During Nintendo’s most recent financial report, the company’s relatively new president Shuntaro Furukawa took questions from investors on the company’s performance and future plans. One investor pointed out to Furukawa that there are many big games that are missing from the Switch; while he did not name any titles specifically, it is logical to assume he means games like Red Dead Redemption II, which sold 17 million copies in its first week. Furukawa’s answer was blunt: some things just won’t come to Switch and that’s an unrealistic expectation.

“We believe that giving consumers a wide selection of software is an extremely important part of operating our platforms,” Furukawa said in the English translation of the Q&A provided by Nintendo. “That is why we welcome the introduction of a variety of titles from many different software publishers. Even so, I do not think it is realistic to expect that every major title will become available on Nintendo Switch. We are speaking with publishers about them actively putting titles on Nintendo Switch that would be an especially good fit for its unique features as a home console system you can carry around, including handheld mode and the ability to bring systems together for local multiplayer. Given the strong publisher support Nintendo Switch has, I would expect the number of titles on it will increase a lot more. That is what really keeps the Nintendo Switch business on the right track.”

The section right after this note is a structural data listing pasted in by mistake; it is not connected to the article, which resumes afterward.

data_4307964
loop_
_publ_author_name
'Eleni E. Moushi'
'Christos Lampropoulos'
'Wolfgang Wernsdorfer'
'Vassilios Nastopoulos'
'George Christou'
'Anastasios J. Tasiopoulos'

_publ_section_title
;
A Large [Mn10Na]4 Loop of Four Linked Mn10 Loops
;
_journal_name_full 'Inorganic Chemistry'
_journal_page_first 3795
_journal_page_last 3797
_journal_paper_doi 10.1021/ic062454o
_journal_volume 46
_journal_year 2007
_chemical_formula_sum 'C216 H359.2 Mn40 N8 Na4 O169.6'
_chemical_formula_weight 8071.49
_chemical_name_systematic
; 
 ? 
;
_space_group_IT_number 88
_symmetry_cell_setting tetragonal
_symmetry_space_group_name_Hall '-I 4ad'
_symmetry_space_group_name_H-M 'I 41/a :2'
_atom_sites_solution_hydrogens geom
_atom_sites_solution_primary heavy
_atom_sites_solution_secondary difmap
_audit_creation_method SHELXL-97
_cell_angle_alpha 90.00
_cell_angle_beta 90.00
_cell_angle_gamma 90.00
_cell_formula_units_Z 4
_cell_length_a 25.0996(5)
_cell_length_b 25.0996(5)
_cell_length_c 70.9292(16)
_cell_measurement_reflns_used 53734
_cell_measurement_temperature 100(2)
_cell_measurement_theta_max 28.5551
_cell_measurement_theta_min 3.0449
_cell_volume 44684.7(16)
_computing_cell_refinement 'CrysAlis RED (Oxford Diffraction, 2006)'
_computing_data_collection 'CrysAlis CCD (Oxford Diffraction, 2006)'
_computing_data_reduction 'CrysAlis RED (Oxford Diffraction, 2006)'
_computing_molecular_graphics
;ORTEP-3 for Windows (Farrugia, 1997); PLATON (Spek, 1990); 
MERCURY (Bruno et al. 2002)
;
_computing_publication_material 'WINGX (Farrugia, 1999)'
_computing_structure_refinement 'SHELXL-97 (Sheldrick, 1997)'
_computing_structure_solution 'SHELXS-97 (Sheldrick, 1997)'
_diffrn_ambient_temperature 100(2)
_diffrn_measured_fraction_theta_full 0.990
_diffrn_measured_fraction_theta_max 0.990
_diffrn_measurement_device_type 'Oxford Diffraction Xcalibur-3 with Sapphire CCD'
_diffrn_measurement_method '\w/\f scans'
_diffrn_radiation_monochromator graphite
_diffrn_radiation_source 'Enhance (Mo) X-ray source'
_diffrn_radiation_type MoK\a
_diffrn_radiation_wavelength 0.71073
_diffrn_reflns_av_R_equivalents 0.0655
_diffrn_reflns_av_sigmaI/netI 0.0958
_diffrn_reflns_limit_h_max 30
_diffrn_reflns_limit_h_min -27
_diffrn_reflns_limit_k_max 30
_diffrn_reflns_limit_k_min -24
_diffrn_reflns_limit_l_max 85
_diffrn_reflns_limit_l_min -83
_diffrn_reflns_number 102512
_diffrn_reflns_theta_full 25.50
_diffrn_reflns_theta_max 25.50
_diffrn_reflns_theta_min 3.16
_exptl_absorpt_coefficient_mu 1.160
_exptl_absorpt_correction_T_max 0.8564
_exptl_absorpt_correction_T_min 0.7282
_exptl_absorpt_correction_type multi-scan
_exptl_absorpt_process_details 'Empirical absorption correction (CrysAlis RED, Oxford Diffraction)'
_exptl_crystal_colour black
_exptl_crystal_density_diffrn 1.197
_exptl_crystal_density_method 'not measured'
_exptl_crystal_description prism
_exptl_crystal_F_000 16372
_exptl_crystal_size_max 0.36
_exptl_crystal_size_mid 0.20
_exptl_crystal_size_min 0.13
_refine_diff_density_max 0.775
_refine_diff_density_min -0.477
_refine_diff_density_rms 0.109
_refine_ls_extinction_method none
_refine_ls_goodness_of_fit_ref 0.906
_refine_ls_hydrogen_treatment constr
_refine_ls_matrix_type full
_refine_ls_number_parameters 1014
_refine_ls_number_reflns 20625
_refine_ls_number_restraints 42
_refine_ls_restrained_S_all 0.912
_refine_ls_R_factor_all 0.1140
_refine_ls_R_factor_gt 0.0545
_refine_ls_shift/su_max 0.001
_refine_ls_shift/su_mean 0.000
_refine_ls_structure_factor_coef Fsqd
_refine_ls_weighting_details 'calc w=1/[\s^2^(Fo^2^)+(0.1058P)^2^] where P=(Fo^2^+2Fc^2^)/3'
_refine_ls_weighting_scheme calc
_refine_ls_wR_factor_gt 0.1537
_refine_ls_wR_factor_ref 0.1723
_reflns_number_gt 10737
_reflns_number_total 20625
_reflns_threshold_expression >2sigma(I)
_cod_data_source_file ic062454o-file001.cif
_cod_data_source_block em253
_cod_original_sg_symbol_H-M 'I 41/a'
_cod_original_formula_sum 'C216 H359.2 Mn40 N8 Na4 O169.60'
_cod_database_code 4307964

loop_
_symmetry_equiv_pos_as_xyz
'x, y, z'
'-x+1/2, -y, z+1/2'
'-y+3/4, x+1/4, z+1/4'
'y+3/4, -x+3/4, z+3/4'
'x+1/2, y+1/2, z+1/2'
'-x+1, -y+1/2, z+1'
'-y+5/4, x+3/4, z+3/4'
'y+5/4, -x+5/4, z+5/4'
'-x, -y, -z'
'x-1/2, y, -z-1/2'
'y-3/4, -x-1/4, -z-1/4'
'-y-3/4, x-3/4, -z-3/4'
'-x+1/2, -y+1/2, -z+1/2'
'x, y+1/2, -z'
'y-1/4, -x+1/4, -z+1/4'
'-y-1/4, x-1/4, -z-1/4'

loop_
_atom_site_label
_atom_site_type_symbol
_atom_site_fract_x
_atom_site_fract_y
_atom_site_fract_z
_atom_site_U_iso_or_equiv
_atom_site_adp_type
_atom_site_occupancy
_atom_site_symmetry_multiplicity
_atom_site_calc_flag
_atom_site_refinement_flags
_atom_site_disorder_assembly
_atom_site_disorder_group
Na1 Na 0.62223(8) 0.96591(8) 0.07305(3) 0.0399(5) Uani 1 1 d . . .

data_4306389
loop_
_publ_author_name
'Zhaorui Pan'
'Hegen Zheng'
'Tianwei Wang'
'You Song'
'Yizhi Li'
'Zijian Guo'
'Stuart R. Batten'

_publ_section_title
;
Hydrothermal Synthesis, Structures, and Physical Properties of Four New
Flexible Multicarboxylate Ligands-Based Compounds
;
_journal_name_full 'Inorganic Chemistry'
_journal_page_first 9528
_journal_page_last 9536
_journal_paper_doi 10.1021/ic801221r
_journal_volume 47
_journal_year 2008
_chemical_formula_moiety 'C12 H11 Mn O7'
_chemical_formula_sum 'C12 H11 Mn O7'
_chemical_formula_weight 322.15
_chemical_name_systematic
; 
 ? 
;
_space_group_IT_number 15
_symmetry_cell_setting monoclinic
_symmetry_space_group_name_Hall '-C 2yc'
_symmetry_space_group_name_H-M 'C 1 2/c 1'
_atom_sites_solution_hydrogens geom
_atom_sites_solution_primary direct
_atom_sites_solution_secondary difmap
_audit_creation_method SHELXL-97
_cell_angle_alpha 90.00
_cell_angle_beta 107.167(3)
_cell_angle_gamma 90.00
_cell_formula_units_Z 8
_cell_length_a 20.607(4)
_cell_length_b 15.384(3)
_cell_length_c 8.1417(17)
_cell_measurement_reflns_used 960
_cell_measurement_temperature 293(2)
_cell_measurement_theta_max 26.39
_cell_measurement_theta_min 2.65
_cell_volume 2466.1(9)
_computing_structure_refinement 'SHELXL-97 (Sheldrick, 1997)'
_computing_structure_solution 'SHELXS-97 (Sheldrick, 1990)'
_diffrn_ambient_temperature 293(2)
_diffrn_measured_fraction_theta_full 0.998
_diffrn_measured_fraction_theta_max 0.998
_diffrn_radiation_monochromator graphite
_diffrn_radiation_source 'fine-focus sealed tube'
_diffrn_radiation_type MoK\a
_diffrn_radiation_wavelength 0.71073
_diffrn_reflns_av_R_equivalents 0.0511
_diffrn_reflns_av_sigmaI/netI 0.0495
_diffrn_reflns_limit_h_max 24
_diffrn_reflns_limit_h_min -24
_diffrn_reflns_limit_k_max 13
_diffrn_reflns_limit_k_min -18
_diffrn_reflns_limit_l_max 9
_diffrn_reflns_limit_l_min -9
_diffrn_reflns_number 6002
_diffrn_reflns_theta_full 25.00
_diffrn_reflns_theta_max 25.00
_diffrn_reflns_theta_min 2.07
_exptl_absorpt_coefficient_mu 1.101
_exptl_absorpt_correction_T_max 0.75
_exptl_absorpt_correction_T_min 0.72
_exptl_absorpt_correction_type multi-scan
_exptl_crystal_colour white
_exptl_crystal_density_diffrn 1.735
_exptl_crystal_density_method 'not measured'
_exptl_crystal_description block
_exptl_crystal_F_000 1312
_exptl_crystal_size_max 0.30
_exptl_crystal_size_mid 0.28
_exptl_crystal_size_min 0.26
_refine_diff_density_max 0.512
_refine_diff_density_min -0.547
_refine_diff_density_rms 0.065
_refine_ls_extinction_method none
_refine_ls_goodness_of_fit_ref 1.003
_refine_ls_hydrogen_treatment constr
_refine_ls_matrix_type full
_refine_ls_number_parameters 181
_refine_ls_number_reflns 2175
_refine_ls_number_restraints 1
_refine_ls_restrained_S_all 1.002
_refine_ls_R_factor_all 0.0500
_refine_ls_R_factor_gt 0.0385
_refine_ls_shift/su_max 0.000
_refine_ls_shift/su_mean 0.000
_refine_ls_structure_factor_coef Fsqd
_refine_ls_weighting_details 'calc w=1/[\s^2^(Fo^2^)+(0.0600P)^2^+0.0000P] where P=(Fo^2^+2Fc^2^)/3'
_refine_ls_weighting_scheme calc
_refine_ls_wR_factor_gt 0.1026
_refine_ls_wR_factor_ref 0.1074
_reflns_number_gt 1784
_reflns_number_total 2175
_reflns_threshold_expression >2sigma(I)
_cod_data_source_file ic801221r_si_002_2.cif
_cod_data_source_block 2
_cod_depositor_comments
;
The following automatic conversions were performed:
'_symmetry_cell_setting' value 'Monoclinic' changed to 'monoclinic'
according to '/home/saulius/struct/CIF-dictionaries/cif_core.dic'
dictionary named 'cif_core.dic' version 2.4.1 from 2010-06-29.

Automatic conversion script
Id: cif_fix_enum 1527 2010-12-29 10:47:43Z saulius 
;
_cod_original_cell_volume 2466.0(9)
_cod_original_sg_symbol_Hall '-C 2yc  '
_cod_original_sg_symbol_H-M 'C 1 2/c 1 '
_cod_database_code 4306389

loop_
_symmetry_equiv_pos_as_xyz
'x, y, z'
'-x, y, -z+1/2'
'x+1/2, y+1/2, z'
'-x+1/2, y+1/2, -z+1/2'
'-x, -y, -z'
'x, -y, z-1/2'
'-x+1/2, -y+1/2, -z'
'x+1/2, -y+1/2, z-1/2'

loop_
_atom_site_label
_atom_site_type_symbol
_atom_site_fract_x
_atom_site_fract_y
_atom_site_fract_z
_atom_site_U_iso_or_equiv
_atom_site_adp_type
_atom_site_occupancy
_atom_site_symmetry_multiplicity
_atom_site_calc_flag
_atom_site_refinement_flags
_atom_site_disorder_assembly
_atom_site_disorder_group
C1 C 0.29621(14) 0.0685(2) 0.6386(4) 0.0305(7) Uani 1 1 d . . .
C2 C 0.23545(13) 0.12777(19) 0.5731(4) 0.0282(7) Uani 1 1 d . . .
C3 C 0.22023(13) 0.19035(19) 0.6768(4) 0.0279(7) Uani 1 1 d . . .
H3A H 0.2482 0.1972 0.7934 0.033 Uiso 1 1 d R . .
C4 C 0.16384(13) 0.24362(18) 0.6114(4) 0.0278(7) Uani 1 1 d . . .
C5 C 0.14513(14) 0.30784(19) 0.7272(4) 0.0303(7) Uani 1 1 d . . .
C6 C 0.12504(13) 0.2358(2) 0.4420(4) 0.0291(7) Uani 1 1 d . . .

While the Switch has indeed gotten better third party support than most Nintendo home consoles, there are still a number notable of games that pass the system by, whether it be due to technological limitations or a market reasons. Bethesda, as an example, has shown a willingness to try and make it work with titles like Doom Eternal and Wolfenstein, but has also said that there are limits to what can be done on the system in the case of games like Fallout 76.

Later, Furukawa points out that the currently Japan-exclusive cloud service to stream third party games is another option. That service has been used for Resident Evil VII and Assassin’s Creed Odyssey so far in a similar method to, as examples, Google’s Project Stream and PlayStation Now, but physical distance from the servers makes the titles unplayable outside of Japan. It is unknown if Nintendo plans to ever bring that method, and thus the necessary servers, westward.


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